Watchdogs File FCC Complaints Against TV Stations that Failed to Properly ID Political Ad Sponsors


Today, the Campaign Legal Center, Common Cause and the Sunlight Foundation filed complaints at the Federal Communications Commission against two television stations that incorrectly identified front groups as the “true sponsors” of political advertisements, when they were in fact paid for by one individual. The complainants are represented by the Institute for Public Representation of Georgetown University Law Center.

In the complaint against WJLA, the Allbritton-owned ABC affiliate in Washington D.C., the groups cited two ads that aired in September and October 2013 that failed to properly identify environmentalist and former hedge fund manager Tom Steyer as the true sponsor. Instead, the ads were attributed to “NextGen Climate Action Committee.” At the time, NextGen was a super PAC founded and funded solely by Steyer. 

The groups also filed a complaint against KGW in Portland, OR. In May 2014, KGW ran multiple ads attacking Senate candidate Monica Wehby and supporting Jason Conger. In FCC filings, the sponsor behind the ads is identified as the “American Principles Fund,” but, as the complaint details, hedge fund manager Sean Fieler is the true sponsor. Fieler is the founder of the American Principles Fund and the super PAC received nearly all of its funding from him. 

The Communications Act and the FCC’s sponsorship identification rules require broadcasters to go beyond simply naming the entity that paid for an ad. In this case, both super PACs act essentially as personal advertising arms for the individuals behind them, and the stations failed to fully and fairly inform the public about who was attempting to influence them.  Under the Communications Act, broadcasters are required to “exercise reasonable diligence” to obtain the information needed for proper sponsorship identification.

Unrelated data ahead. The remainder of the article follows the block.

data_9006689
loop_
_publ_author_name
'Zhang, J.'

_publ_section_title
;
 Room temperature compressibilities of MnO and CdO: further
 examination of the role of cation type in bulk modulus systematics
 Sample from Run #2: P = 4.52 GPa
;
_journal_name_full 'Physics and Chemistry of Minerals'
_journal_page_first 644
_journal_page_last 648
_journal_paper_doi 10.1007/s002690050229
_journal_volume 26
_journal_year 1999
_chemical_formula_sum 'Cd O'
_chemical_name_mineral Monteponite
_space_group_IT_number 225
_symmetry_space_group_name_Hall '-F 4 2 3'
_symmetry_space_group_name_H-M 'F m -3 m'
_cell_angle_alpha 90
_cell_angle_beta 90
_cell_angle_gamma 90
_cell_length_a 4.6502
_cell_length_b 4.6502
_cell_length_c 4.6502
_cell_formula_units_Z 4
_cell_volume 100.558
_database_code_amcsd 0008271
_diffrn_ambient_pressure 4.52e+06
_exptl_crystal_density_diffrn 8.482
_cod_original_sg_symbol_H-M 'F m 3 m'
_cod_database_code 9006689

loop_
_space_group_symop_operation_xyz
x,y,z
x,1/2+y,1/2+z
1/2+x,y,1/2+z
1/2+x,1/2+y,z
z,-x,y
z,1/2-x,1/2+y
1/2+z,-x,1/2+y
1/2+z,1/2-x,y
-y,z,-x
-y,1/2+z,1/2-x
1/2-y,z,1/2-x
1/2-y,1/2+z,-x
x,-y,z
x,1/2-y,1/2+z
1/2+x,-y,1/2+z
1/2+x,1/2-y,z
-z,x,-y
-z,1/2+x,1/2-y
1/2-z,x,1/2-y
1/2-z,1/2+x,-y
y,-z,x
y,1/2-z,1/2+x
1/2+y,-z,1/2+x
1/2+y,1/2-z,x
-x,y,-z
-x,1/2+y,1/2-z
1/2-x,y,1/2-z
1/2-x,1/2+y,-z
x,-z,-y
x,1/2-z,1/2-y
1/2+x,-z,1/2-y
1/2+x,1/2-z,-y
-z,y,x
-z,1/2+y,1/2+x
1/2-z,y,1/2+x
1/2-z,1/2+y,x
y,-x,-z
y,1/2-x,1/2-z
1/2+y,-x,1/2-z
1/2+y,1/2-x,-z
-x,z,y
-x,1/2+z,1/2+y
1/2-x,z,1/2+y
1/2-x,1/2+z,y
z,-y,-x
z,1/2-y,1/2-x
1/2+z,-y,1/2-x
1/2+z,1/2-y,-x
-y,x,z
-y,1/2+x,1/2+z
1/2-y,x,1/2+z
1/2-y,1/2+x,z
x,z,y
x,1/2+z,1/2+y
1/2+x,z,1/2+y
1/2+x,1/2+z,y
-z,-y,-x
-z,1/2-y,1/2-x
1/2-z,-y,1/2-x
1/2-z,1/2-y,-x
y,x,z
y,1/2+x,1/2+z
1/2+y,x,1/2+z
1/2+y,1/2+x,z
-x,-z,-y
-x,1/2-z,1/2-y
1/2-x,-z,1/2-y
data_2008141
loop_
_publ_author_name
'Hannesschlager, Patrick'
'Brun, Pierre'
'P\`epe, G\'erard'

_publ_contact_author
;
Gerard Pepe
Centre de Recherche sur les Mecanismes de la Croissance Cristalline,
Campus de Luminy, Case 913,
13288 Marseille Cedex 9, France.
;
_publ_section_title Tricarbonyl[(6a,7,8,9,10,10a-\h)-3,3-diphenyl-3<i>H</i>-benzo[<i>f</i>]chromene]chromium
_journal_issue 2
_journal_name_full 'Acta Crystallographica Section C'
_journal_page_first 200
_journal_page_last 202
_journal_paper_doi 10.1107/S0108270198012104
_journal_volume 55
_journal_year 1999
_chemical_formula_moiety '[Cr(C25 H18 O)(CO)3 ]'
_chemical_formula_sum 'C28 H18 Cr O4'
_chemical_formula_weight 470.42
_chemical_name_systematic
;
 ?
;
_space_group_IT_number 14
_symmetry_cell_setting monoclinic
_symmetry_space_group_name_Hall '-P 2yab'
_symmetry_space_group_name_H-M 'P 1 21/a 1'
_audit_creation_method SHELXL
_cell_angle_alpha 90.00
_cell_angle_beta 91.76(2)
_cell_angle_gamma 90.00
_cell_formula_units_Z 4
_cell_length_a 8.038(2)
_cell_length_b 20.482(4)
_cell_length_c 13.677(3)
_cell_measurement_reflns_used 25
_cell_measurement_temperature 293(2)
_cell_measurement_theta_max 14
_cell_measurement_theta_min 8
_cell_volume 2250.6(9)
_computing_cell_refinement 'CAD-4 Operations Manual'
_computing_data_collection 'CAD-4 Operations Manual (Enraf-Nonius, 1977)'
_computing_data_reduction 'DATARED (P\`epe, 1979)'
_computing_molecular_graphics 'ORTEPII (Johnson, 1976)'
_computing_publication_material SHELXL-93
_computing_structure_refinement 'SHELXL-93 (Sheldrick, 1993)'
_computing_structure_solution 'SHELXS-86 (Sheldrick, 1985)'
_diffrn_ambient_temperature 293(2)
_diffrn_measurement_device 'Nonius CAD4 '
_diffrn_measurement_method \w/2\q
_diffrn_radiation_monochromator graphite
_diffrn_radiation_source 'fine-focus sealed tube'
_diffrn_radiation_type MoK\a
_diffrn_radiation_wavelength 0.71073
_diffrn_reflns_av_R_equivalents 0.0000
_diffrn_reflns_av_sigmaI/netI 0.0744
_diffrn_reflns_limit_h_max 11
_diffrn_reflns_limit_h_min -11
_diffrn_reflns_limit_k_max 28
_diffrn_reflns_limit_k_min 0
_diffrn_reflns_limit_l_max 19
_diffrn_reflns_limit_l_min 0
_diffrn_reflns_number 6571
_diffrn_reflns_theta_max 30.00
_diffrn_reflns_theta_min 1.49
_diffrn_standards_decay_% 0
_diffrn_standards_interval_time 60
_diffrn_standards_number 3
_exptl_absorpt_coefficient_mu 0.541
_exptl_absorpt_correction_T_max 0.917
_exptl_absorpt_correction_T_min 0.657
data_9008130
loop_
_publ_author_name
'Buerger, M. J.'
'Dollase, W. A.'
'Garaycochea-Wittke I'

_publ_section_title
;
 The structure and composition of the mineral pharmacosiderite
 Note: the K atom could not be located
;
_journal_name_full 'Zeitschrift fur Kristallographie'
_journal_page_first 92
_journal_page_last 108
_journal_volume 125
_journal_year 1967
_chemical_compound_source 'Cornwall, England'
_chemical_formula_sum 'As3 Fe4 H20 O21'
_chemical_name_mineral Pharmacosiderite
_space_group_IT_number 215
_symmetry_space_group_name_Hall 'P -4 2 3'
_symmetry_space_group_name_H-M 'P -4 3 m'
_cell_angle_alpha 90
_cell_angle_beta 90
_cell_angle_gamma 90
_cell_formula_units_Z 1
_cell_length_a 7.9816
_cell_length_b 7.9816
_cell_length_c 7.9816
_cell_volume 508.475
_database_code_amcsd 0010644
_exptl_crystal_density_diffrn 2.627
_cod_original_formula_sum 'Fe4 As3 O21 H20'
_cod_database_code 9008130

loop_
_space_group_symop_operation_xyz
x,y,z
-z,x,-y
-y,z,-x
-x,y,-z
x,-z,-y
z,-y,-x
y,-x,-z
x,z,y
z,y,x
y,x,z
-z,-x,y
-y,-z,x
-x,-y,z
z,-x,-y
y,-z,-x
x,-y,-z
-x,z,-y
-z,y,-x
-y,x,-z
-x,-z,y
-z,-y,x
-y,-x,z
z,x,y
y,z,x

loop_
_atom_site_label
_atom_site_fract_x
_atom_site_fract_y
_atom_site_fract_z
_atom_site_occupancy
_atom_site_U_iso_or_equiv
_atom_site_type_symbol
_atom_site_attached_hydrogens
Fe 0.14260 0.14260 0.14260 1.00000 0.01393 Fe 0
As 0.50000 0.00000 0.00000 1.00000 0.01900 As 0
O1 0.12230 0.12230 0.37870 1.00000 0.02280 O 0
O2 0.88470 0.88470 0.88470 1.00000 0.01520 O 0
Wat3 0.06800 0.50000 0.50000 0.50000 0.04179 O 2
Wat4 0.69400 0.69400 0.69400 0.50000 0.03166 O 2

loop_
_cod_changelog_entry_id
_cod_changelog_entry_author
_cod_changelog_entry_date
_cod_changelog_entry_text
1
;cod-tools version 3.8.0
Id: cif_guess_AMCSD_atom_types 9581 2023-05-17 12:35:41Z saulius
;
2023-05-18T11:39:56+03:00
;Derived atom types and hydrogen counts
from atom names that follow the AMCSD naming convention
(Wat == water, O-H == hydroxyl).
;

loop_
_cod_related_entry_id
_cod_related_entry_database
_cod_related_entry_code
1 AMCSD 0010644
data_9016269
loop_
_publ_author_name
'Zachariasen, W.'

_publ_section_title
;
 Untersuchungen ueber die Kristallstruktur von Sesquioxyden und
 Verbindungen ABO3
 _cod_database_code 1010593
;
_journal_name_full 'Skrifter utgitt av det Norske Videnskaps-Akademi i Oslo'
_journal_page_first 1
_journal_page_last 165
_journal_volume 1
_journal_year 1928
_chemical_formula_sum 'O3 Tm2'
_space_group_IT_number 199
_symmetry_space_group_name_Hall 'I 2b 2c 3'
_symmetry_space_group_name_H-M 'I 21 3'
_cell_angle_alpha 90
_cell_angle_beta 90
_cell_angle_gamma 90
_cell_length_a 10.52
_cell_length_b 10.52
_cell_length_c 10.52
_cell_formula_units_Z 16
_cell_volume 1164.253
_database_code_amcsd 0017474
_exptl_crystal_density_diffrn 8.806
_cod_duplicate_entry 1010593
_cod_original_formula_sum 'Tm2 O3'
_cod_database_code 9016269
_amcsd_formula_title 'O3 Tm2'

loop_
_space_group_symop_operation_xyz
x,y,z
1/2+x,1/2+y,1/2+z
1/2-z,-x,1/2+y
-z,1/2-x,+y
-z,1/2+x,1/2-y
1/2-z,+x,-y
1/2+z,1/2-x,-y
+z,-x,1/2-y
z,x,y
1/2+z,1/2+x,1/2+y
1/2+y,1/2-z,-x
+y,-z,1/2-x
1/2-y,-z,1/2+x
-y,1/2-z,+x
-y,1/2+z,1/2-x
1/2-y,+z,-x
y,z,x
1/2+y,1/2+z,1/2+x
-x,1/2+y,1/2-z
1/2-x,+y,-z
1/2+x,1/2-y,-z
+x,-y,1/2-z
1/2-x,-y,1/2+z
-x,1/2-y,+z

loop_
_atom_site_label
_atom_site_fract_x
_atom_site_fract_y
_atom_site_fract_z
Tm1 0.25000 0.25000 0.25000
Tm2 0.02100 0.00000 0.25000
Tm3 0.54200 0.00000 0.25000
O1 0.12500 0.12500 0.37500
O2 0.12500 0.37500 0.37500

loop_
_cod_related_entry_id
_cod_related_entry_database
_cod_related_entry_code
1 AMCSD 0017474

“The public has a right to know who is trying to buy their influence through political ads,” said Sean Vitka, Sunlight Foundation federal policy manager. “When political agendas are hidden behind seemingly innocuous super PACs, it’s the legal responsibility of the broadcasters to make sure that the public is properly informed. The FCC’s disclosure rules are one of the only ways to track this kind of activity, and the only way to track political ad spending in real time. We hope the FCC enforces its policies.”

“The stations are only too happy to cash the checks for these ads but cannot be bothered to actually comply with the law requiring them to make public the funders behind those ads,” said Meredith McGehee, Campaign Legal Center policy director. “Viewers deserve to know who is bankrolling the endless ads seeking to influence the outcome of elections and the law requires it.   In case after case the U.S. Supreme Court has upheld disclosure laws and recognized the compelling public interest in voters knowing the source of the money behind the ads seeking to influence their votes.” 

"Dark Money groups have polluted the airwaves the law for far too long. Transparency is essential,” said Todd O'Boyle, program director for media and democracy at Common Cause. "It's high time for the Commission to do its job and make political ad disclosure a reality."

WJLA is currently owned by Allbritton Communications Company.  The FCC is considering an application for sale of the station to Sinclair Broadcast Group, but the complaint is directed to Allbritton.